Dulles, John Foster

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(Feb 25, 1888 – May 24, 1959) An American lawyer who helped draft the harsh and unreasonable reparations upon Germany in the Treaty of Versailles and continued to create policies that damaged America and progressed his agenda for a socialist world government until his death almost 40 years later while President Eisenhower’s secretary of state. Dulles helped draft the preamble to the UN Charter, served Chairman of the Board for the Carnegie Endowment and a Trustee of the Rockefeller Foundation from 1935 to 1952, a founding member of Foreign Policy Association and Council of Foreign Relations, and . Famed journalist Alan Stang concluded in his book The Actor that “Dulles deliberately did more damage to America while masquerading as a conservative Republican anti-Communist (all for temporary political cover), than Gus Hall [long-time head of the American Communist Party] could have imagined doing.”

Shortly after Adolf Hitler took power in Germany in 1933, some Englishmen were curious about this new political figure in central Europe, asking, “This Hitler fellow, where was he born?” To which Lady Astor replied, “At Versailles.”

By that time, it was widely understood that the harsh peace imposed upon Germany after the First World War with the Treaty of Versailles — with loss of historic German territory; unreasonable reparations; and the hated Article 231, the “war guilt clause” — had given birth to Hitler. Some argue that the “war guilt clause” was perhaps the most onerous provision of the hated treaty. Under its provisions, the Germans were forced to admit that they, and they alone, were responsible for the Great War.

The person who drafted it was a young American lawyer, John Foster Dulles. The clause said, “Germany accepts the responsibility of Germany and her allies for causing all the loss and damages to which the Allied and Associated governments and their nationals have been subjected as a consequence of the war imposed upon them by the aggression of Germany and her allies. (Emphasis added.)

It would not be the last time that an action of the then 31-year-old Dulles would lead to “blowback” on his country. In fact, famed journalist Alan Stang concluded in his book The Actor on the career of Dulles — the ultimate “deep stater” — “Dulles deliberately did more damage to America while masquerading as a conservative Republican anti-Communist, than Gus Hall [long-time head of the American Communist Party] could have imagined doing.” Although the term was not in use at the time, John Foster Dulles and his brother Allen were key architects in the construction of what we now refer to as “the deep state” — the permanent state behind the visible government in D.C.

From his negative influence at the Paris Peace Conference in 1919, until his death almost 40 years later while President Eisenhower’s secretary of state, Dulles continued to create policies that damaged America. As Eisenhower’s chief foreign policy advisor, his influence was immense. Stephen Kinzer wrote in his book on Dulles and his brother, Allen (director of the CIA), The Brothers, “On some days, Foster spoke personally or by telephone with Eisenhower as many as ten times. At dusk he often visited the White House for a chat over drinks.”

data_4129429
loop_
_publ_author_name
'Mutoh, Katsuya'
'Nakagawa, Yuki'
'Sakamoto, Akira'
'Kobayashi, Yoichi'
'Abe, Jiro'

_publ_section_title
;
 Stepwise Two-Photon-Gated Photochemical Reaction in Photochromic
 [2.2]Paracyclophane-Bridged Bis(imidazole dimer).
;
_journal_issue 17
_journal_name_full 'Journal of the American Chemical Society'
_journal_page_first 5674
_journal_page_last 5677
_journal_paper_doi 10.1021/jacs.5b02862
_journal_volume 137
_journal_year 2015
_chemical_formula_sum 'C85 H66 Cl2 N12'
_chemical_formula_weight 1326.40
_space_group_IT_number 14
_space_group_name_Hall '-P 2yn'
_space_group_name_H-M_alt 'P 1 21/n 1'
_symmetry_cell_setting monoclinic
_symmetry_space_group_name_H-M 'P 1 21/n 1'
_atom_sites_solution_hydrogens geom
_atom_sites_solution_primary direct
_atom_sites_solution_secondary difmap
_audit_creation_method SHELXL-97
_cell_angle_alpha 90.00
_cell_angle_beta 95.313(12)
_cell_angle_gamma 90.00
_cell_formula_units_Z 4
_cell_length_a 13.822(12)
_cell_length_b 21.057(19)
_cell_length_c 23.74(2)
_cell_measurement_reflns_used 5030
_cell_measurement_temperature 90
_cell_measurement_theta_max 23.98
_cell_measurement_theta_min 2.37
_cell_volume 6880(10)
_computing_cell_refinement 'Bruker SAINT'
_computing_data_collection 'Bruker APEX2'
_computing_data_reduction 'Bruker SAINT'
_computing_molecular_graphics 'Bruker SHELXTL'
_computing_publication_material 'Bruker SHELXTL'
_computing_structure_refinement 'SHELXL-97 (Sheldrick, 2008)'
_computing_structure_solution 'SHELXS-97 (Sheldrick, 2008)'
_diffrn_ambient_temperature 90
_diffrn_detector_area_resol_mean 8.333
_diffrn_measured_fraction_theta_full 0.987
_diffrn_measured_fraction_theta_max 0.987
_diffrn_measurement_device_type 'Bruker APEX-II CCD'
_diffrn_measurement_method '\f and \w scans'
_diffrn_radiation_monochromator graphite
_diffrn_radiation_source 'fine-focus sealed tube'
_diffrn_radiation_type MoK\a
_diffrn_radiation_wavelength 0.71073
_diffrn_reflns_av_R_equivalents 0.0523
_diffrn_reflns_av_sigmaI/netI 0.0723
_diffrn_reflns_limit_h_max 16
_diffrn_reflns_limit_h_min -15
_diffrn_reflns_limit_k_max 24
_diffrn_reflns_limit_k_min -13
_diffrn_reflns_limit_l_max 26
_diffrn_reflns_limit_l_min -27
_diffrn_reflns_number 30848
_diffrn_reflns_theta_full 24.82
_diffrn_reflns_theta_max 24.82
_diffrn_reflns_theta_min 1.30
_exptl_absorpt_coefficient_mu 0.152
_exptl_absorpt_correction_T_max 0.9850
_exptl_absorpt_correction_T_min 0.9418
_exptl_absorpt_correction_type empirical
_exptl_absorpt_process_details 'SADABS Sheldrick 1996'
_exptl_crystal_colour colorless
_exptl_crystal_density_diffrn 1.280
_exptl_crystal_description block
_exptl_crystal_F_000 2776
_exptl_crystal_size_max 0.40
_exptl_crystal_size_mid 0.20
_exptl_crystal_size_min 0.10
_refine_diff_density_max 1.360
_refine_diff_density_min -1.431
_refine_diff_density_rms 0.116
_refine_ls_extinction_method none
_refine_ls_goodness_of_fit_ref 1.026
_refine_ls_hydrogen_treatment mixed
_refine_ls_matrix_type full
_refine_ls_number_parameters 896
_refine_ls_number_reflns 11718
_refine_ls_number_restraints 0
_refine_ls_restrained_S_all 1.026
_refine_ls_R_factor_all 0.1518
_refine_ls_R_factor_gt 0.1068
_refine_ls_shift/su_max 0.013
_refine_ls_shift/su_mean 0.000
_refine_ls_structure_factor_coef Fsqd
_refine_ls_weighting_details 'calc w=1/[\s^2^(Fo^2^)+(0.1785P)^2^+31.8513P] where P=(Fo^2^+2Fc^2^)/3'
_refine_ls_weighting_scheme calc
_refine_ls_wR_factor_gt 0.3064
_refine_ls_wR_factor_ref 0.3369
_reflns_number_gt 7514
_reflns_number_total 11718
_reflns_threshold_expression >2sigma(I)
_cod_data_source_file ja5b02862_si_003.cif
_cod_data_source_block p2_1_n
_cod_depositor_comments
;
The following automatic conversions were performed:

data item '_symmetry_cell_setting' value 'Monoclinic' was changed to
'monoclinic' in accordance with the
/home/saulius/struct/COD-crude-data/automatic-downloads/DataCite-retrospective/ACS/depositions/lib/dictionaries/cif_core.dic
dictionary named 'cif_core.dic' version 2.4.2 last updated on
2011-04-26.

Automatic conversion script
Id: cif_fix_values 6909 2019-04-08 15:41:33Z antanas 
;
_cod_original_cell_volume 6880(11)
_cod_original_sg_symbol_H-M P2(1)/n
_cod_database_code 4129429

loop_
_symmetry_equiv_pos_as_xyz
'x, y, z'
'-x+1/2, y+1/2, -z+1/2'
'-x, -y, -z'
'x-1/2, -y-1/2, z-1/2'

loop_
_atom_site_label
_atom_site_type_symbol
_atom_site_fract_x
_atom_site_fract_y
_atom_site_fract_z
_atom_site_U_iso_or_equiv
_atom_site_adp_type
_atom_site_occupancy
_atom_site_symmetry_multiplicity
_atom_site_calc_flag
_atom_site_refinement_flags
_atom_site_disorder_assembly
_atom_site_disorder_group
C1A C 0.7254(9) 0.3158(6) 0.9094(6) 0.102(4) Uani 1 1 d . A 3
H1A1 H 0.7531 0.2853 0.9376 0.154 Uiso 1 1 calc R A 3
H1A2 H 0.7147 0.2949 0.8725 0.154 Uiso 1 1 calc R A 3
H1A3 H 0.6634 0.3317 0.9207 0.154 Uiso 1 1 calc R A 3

Dulles’ advice to Eisenhower was consistent with the views he held as a young lawyer: He was an ardent globalist (the term more used then was “internationalist”) who believed military intervention was justified to achieve his desired globalist world order. And while Dulles occasionally peppered his résumé with conservative, anti-communist rhetoric, it was, as Stang concluded in The Actor, all for temporary political cover until he could achieve what he and other insiders like him wanted: a world socialist government.

Dulles came to his dogged pursuit of a global government naturally, via family connections and by educational training. His grandfather, John Watson Foster, was secretary of state to President William Henry Harrison. A pillar of the post-Civil War Republican Party, Foster helped direct the overthrow of Queen Liliuokalani of Hawaii by its American settlers and supported sending American troops to aid the rebels who declared themselves the new government. The Harrison administration ended before it could act on the new government’s request for annexation (the next president, Grover Cleveland, quickly nixed the idea), but it did lay the foundation of the aggressive interventionism that would characterize Dulles’ career in the 20th century.

His mother’s sister married Robert Lansing, who replaced William Jennings Bryan as President Woodrow Wilson’s secretary of state. Bryan had been pushed aside largely for his opposition to American entrance into the First World War, and replaced by Foster’s Uncle Robert, who added his voice to Wilson’s principal advisor, Colonel Edward M. House, in urging American entry into the European war.